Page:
• Many actions committed in this life do not bring fruits (their results) in this life; but they will in future lives. Therefore, laws of kammā necessarily REQUIRE the rebirth process.
  • In Pāli terminology, one has more “iccā” or more attachment for an object that one perceives to be of high value. One will have iccā for an object which one perceives to provide happiness, i.e., one has the perception of “nicca” nature for that object.  One thinks that it can provide happiness.
  • But the reality is that either that object loses its value OR one dies, making any perceived value zero at the end. One of those two outcomes cannot be avoided.

11. If one does not believe in the rebirth process (i.e., that this is only life that one has), then one could be compelled to do whatever necessary to get possession of those valuable objects, since there may not be any serious consequences.

  • For example, one could steal million dollars and hope to live the rest of life with all the comforts one can hope for (if one is lucky to not get caught by the police).
  • Or, a drug addict could say, “I am just going to enjoy inhaling drugs until I die from it”, thinking that there will not be any consequences after the physical body dies.
  • However, one’s outlook on such things will change dramatically if one can see the reality of the rebirth process. Most people just believe what “science says” and do not even bother to look at the ever increasing evidence for the rebirth process.
  • Science agrees that causes lead to corresponding effects: each action has a reaction. Nothing happens without a reason, a cause. However, since science does not know much about how the mind works, it is unable to provide answers to issues that involve the mind. kammā and kammā vipāka are causes and corresponding effects.

12. Lōbha (abhijjā) is the greed generated in a mind which puts a “very high value” for an object. One is willing to do immoral acts to get possession.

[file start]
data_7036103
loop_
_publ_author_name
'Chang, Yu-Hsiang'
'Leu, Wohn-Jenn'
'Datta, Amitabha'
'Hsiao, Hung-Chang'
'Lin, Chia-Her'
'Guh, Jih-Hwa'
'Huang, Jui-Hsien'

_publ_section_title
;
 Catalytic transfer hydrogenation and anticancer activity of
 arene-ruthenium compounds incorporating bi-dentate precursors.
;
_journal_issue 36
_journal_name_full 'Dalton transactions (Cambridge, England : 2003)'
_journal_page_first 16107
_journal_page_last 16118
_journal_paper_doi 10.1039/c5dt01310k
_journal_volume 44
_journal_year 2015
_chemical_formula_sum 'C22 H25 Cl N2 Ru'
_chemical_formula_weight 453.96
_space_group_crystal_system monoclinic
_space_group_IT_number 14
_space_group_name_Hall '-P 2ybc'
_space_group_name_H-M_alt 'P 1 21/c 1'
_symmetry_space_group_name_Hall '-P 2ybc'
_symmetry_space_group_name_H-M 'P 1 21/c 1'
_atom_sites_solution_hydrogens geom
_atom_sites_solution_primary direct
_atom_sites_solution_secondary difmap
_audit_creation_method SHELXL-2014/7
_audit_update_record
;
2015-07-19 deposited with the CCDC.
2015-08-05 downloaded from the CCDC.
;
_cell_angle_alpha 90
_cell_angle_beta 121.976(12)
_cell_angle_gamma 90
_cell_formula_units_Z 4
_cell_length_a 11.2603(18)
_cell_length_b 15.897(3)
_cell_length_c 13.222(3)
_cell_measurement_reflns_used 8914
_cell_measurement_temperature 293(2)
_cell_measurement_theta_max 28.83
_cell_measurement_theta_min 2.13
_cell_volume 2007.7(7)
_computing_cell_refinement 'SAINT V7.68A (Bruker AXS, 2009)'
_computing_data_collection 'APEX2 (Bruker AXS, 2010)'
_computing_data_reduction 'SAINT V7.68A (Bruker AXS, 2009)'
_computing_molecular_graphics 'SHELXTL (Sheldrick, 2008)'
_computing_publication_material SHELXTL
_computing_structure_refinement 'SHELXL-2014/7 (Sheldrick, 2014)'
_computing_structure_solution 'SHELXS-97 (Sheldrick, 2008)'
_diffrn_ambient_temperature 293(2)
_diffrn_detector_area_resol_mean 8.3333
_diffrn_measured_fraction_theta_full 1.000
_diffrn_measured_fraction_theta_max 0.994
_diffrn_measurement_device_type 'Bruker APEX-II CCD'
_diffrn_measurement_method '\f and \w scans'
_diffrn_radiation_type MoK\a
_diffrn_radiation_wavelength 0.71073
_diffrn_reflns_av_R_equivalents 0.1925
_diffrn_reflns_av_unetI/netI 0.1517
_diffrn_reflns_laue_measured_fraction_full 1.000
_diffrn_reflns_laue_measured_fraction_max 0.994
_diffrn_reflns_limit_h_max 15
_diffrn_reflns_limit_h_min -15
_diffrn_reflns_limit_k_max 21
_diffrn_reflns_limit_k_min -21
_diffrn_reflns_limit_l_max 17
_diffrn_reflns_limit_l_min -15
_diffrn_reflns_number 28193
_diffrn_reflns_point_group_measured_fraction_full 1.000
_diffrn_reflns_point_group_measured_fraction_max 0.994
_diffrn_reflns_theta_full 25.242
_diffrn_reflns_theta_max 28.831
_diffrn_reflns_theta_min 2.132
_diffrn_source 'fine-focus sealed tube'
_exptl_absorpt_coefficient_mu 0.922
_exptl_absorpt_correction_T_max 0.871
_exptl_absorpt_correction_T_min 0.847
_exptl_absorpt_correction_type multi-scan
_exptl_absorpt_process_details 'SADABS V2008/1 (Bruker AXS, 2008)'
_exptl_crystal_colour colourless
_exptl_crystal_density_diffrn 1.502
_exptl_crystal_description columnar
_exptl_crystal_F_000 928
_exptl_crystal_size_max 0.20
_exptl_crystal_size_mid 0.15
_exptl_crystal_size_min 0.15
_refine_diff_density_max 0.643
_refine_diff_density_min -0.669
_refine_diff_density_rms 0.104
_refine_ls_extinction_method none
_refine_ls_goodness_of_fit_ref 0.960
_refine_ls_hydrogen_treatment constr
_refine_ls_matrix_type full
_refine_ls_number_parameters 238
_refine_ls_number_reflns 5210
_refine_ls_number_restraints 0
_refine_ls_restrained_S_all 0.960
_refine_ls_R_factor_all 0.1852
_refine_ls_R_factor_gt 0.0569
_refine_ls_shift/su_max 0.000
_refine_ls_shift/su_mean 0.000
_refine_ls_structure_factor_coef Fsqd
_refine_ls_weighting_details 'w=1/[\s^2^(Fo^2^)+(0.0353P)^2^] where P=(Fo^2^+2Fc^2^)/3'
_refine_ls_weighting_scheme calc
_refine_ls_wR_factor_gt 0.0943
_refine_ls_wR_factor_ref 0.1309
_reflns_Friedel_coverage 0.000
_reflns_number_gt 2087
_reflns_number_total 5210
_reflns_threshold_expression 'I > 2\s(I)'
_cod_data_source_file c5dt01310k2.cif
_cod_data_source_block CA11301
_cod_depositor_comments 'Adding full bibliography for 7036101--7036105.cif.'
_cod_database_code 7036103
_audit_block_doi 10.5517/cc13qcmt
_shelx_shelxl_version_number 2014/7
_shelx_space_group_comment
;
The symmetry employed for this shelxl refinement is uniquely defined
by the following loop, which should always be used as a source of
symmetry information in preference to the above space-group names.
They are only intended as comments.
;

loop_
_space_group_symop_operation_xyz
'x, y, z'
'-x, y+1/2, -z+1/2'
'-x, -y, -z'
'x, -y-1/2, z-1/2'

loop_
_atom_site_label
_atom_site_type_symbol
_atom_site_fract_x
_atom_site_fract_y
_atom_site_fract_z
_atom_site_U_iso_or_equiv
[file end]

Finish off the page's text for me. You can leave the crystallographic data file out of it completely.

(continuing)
• One with kāma rāga has desire to enjoy sensual objects, but is not willing to hurt others to get them. Most “moral people” belong to this category. Even a Sōtapanna starts at this stage. A Sakadāgāmi has lost the desire to “own” such sensual objects, but still likes to enjoy them.
  • Thus the desire for sensual pleasures is gradually decreased as one makes progress through the Sakadāgāmi stage, and loses all such desires for sensual pleasures at the Anāgami stage.

13. In other words, one starts losing value that one places for sensual objects (cars, houses, partners, etc) as one progresses to higher stages of Nibbāna.

  • But the critical point to understand is that one LOSES such desires AUTOMATICALLY. One does not need to, and one CANNOT, lose such desires by sheer will power. One needs to “see” the dangers of such desires by developing the “dhamma eye”, or panna (wisdom) by learning and contemplating on the Tilakkhana.
  • Even if one forcefully keeps such desires SUPPRESSED (as yogis even before the Buddha used to do), such desires will just stay dormant (remain as anusaya), and WILL resurface later in this life or in future lives. Those anusaya can only be removed by comprehending Tilakkhana.

Also see, “Anicca, Dukkha, Anatta – According to Some Key Suttā“.